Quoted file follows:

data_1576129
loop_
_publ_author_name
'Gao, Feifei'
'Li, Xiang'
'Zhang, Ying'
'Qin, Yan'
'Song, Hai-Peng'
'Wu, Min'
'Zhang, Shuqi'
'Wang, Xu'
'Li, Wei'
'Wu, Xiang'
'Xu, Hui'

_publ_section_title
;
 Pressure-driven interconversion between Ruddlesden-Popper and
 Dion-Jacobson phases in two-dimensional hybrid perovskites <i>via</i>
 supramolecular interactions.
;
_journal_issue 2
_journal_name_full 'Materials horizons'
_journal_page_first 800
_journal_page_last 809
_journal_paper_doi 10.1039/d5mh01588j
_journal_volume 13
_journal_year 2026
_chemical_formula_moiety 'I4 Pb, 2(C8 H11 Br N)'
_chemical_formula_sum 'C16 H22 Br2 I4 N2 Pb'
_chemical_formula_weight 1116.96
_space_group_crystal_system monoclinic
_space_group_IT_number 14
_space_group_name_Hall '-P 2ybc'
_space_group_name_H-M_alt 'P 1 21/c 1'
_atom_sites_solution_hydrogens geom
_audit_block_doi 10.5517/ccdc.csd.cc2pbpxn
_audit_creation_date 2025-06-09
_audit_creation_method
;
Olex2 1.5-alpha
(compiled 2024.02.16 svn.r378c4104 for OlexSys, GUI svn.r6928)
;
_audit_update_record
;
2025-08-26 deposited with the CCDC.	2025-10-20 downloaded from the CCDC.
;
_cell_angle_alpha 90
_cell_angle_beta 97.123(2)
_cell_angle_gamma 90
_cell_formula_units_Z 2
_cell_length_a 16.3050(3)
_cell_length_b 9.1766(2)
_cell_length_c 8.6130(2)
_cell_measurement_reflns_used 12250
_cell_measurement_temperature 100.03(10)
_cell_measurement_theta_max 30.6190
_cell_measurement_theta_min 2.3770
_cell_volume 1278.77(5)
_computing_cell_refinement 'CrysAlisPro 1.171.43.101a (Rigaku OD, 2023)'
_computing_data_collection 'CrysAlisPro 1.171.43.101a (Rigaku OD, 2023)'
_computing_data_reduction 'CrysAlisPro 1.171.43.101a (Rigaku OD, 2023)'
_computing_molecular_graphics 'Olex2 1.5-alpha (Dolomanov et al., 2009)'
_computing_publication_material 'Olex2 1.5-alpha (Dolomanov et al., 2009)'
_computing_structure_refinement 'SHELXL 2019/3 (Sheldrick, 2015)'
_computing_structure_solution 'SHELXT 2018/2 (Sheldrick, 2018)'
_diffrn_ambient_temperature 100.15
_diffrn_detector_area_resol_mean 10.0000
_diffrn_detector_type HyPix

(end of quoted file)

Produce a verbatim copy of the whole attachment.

data_1576129
loop_
_publ_author_name
'Gao, Feifei'
'Li, Xiang'
'Zhang, Ying'
'Qin, Yan'
'Song, Hai-Peng'
'Wu, Min'
'Zhang, Shuqi'
'Wang, Xu'
'Li, Wei'
'Wu, Xiang'
'Xu, Hui'

_publ_section_title
;
 Pressure-driven interconversion between Ruddlesden-Popper and
 Dion-Jacobson phases in two-dimensional hybrid perovskites <i>via</i>
 supramolecular interactions.
;
_journal_issue 2
_journal_name_full 'Materials horizons'
_journal_page_first 800
_journal_page_last 809
_journal_paper_doi 10.1039/d5mh01588j
_journal_volume 13
_journal_year 2026
_chemical_formula_moiety 'I4 Pb, 2(C8 H11 Br N)'
_chemical_formula_sum 'C16 H22 Br2 I4 N2 Pb'
_chemical_formula_weight 1116.96
_space_group_crystal_system monoclinic
_space_group_IT_number 14
_space_group_name_Hall '-P 2ybc'
_space_group_name_H-M_alt 'P 1 21/c 1'
_atom_sites_solution_hydrogens geom
_audit_block_doi 10.5517/ccdc.csd.cc2pbpxn
_audit_creation_date 2025-06-09
_audit_creation_method
;
Olex2 1.5-alpha
(compiled 2024.02.16 svn.r378c4104 for OlexSys, GUI svn.r6928)
;
_audit_update_record
;
2025-08-26 deposited with the CCDC.	2025-10-20 downloaded from the CCDC.
;
_cell_angle_alpha 90
_cell_angle_beta 97.123(2)
_cell_angle_gamma 90
_cell_formula_units_Z 2
_cell_length_a 16.3050(3)
_cell_length_b 9.1766(2)
_cell_length_c 8.6130(2)
_cell_measurement_reflns_used 12250
_cell_measurement_temperature 100.03(10)
_cell_measurement_theta_max 30.6190
_cell_measurement_theta_min 2.3770
_cell_volume 1278.77(5)
_computing_cell_refinement 'CrysAlisPro 1.171.43.101a (Rigaku OD, 2023)'
_computing_data_collection 'CrysAlisPro 1.171.43.101a (Rigaku OD, 2023)'
_computing_data_reduction 'CrysAlisPro 1.171.43.101a (Rigaku OD, 2023)'
_computing_molecular_graphics 'Olex2 1.5-alpha (Dolomanov et al., 2009)'
_computing_publication_material 'Olex2 1.5-alpha (Dolomanov et al., 2009)'
_computing_structure_refinement 'SHELXL 2019/3 (Sheldrick, 2015)'
_computing_structure_solution 'SHELXT 2018/2 (Sheldrick, 2018)'
_diffrn_ambient_temperature 100.15
_diffrn_detector_area_resol_mean 10.0000
_diffrn_detector_type HyPix